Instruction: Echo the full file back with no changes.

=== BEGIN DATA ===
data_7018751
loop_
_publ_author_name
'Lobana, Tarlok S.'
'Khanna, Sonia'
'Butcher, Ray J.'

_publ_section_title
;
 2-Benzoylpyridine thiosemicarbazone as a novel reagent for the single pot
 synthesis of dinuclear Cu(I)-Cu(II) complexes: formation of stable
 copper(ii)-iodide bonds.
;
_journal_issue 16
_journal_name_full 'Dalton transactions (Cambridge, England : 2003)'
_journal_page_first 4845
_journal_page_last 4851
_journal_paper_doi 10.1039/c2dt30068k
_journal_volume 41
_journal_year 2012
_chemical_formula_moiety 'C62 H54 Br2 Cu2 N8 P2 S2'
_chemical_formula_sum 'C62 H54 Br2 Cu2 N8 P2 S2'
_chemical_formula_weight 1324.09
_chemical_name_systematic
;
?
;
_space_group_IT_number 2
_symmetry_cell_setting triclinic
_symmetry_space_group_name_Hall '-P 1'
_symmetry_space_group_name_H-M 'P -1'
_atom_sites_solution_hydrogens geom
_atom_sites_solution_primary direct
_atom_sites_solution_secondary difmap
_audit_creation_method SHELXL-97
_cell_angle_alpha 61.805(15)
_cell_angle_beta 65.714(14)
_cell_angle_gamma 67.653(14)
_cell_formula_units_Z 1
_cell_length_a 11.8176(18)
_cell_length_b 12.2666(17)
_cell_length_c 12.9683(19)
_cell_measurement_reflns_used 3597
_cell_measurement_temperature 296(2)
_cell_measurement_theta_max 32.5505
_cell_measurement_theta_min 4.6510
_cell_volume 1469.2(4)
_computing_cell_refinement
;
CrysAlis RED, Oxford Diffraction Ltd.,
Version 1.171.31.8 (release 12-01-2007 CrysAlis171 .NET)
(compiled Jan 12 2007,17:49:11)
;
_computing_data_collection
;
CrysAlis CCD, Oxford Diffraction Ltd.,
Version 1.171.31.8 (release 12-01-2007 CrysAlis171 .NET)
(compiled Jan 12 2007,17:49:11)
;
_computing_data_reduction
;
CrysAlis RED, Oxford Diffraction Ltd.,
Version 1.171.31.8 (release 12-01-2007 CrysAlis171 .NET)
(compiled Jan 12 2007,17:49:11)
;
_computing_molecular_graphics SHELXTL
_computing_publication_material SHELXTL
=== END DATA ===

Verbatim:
data_7018751
loop_
_publ_author_name
'Lobana, Tarlok S.'
'Khanna, Sonia'
'Butcher, Ray J.'

_publ_section_title
;
 2-Benzoylpyridine thiosemicarbazone as a novel reagent for the single pot
 synthesis of dinuclear Cu(I)-Cu(II) complexes: formation of stable
 copper(ii)-iodide bonds.
;
_journal_issue 16
_journal_name_full 'Dalton transactions (Cambridge, England : 2003)'
_journal_page_first 4845
_journal_page_last 4851
_journal_paper_doi 10.1039/c2dt30068k
_journal_volume 41
_journal_year 2012
_chemical_formula_moiety 'C62 H54 Br2 Cu2 N8 P2 S2'
_chemical_formula_sum 'C62 H54 Br2 Cu2 N8 P2 S2'
_chemical_formula_weight 1324.09
_chemical_name_systematic
;
?
;
_space_group_IT_number 2
_symmetry_cell_setting triclinic
_symmetry_space_group_name_Hall '-P 1'
_symmetry_space_group_name_H-M 'P -1'
_atom_sites_solution_hydrogens geom
_atom_sites_solution_primary direct
_atom_sites_solution_secondary difmap
_audit_creation_method SHELXL-97
_cell_angle_alpha 61.805(15)
_cell_angle_beta 65.714(14)
_cell_angle_gamma 67.653(14)
_cell_formula_units_Z 1
_cell_length_a 11.8176(18)
_cell_length_b 12.2666(17)
_cell_length_c 12.9683(19)
_cell_measurement_reflns_used 3597
_cell_measurement_temperature 296(2)
_cell_measurement_theta_max 32.5505
_cell_measurement_theta_min 4.6510
_cell_volume 1469.2(4)
_computing_cell_refinement
;
CrysAlis RED, Oxford Diffraction Ltd.,
Version 1.171.31.8 (release 12-01-2007 CrysAlis171 .NET)
(compiled Jan 12 2007,17:49:11)
;
_computing_data_collection
;
CrysAlis CCD, Oxford Diffraction Ltd.,
Version 1.171.31.8 (release 12-01-2007 CrysAlis171 .NET)
(compiled Jan 12 2007,17:49:11)
;
_computing_data_reduction
;
CrysAlis RED, Oxford Diffraction Ltd.,
Version 1.171.31.8 (release 12-01-2007 CrysAlis171 .NET)
(compiled Jan 12 2007,17:49:11)
;
_computing_molecular_graphics SHELXTL
_computing_publication_material SHELXTL